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How to Insulate a Garage Door

November 19, 2018

Looking for ways to reduce your energy bill? Your garage door may be a good place to start.

If you have a garage that is attached to your home, insulating it can save you money -- especially in the winter when the bill tends to skyrocket.

A drafty, poorly insulated garage door will allow cold air to blow in, making the interior cool. If your garage is attached to your home, that cold air will affect the air temperature inside your home too.

Is Insulating My Garage Door Worth it?

There are many reasons why insulating your garage door is a good idea and worth the investment. Depending on what you use the garage for, and whether or not it is attached to your home, may affect your decision.

If you use your garage as a living space that you want to be able to access year round, insulating the door is a good idea.

If the garage is used only for parking your cars, you may want to skip the door insulation and focus on insulating the ceiling and shared walls with your home to reduce cold air from getting inside.

On average, adding insulation to your garage door will keep the temperature of your garage around ten degrees warmer during the winter and twenty degrees cooler in the summer. This is especially useful when your garage is used for a workspace, living space, or workout room.

Insulation will also provide a barrier to reduce noise if you are using loud power tools or other equipment that can be disturbing to neighbors.

How to Insulate a Garage Door

Specialized garage door insulation kits are available from most home retailers, in-store or online. These kits should contain just about everything you need to get the job done, including vinyl or foil-faced batts or rigid foam boards that attach to the back of your garage door. These kits also include specialized pins to anchor the foam boards or batts to the inside of the garage door.

One of these kits will run you anywhere from $50-$100 depending on the brand and the included materials. Purchasing a specialized package is not necessary, but they can save you time as they contain everything you need to insulate the door securely.

Custom-Made Foam Boards

Another option is to purchase the foam panels and custom cut and size them to your door’s dimensions using a utility knife. You will want to choose foam panels that are foil-faced and flame resistant.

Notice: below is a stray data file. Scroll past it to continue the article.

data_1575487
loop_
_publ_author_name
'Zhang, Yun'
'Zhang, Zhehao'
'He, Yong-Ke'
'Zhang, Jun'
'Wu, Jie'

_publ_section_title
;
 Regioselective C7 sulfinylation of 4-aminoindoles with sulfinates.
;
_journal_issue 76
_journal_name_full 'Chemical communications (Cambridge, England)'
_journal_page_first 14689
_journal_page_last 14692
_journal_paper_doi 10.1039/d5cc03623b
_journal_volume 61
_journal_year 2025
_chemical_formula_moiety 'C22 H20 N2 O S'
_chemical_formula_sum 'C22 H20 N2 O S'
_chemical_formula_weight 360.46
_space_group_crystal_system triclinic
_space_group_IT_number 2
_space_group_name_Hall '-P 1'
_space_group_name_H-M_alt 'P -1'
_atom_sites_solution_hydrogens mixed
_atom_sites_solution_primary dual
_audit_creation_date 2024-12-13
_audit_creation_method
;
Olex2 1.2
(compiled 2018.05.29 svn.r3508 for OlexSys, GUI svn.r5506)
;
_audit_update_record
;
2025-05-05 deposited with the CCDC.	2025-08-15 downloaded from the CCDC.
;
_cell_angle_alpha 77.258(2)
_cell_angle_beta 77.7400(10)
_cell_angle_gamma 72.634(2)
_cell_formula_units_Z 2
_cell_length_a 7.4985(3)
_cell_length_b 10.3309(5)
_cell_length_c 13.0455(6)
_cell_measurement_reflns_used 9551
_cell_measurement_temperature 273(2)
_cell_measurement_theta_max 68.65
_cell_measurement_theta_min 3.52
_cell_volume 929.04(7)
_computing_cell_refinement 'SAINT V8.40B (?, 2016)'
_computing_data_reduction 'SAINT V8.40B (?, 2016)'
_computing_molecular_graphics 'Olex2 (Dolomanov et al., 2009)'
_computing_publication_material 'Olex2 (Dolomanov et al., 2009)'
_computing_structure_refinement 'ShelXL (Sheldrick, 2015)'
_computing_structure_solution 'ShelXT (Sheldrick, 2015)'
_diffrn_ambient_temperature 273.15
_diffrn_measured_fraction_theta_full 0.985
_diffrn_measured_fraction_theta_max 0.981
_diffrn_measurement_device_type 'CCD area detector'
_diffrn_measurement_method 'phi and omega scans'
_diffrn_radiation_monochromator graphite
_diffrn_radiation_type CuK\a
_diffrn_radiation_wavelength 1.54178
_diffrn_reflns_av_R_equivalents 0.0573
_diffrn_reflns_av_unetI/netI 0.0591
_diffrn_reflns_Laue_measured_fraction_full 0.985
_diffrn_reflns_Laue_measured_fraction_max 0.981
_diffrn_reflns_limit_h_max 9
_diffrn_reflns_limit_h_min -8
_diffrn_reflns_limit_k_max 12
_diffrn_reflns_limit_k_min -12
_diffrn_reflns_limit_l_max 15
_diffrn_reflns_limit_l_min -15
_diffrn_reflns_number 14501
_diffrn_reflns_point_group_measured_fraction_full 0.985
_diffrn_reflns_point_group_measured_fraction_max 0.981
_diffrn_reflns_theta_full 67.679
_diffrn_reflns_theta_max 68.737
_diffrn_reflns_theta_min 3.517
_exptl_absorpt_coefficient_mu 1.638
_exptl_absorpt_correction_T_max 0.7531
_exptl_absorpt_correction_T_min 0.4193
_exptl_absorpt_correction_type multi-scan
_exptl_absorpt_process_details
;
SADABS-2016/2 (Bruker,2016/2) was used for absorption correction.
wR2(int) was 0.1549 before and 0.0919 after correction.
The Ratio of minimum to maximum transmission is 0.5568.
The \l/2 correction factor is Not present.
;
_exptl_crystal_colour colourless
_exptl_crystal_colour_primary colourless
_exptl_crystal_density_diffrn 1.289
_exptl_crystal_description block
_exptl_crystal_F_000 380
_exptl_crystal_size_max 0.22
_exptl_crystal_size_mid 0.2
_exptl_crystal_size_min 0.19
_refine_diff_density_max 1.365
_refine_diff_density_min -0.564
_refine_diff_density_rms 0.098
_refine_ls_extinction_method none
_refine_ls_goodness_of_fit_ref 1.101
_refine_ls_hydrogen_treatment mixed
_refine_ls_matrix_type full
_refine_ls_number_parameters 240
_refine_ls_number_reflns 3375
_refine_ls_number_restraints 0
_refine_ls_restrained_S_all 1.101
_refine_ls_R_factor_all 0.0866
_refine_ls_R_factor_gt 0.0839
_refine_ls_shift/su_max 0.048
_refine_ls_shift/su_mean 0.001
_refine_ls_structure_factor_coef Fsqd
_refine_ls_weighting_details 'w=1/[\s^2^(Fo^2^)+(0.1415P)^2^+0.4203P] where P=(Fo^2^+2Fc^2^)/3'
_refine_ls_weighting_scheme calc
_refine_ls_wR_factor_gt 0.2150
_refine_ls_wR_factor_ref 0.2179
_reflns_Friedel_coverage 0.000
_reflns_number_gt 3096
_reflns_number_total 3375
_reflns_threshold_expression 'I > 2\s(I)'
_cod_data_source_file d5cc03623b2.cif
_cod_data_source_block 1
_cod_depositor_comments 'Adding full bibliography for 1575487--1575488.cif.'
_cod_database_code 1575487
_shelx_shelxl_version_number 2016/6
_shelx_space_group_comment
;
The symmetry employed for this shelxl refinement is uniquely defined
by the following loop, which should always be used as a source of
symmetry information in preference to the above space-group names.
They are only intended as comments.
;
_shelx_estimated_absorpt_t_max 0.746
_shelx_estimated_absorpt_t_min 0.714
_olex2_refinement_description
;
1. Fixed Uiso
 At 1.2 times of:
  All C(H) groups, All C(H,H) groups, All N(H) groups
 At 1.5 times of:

You can secure the foam boards by using foam-safe adhesive and expanding foam to seal around any gaps. Be sure to check the label of any adhesive or foam before you purchase it to make sure that it is compatible with the foam that you are using. Some adhesives and foams will melt away from the boarding.

Batt Insulation

Another option for DIY garage door insulation is to utilize batt insulation. Batt insulation is usually cheaper than foam boards or kits and is readily available in rolls.

You do not want to use thick batting to insulate your garage door, but rather the thinner, foil backed batting typically used for HVAC ducts and plumbing. This can be purchased from plumbing retailers or online.

Securing the batts to your door will require an adhesive that is compatible with the particular batting that you choose.

Additional Measures

While following the tips above for insulating your garage door will help you retain heat inside your garage and keep cold weather out, there are a couple of additional things that you can do to ensure proper insulation:

  • Make sure that the rubber sweep at the bottom of your door is in working order. This should be replaced every few years as wear and tear are normal.

  • Install weather stripping around the outsides of your entryway to seal up any cracks or gaps that may exist.

Keep in mind that for best insulation and protection from cold drafts, you may want to consider insulating your entire garage. Insulating the garage door is a great first step that is well worth the time and investment, but insulating the entire garage will provide the best protection from cold weather drafts.

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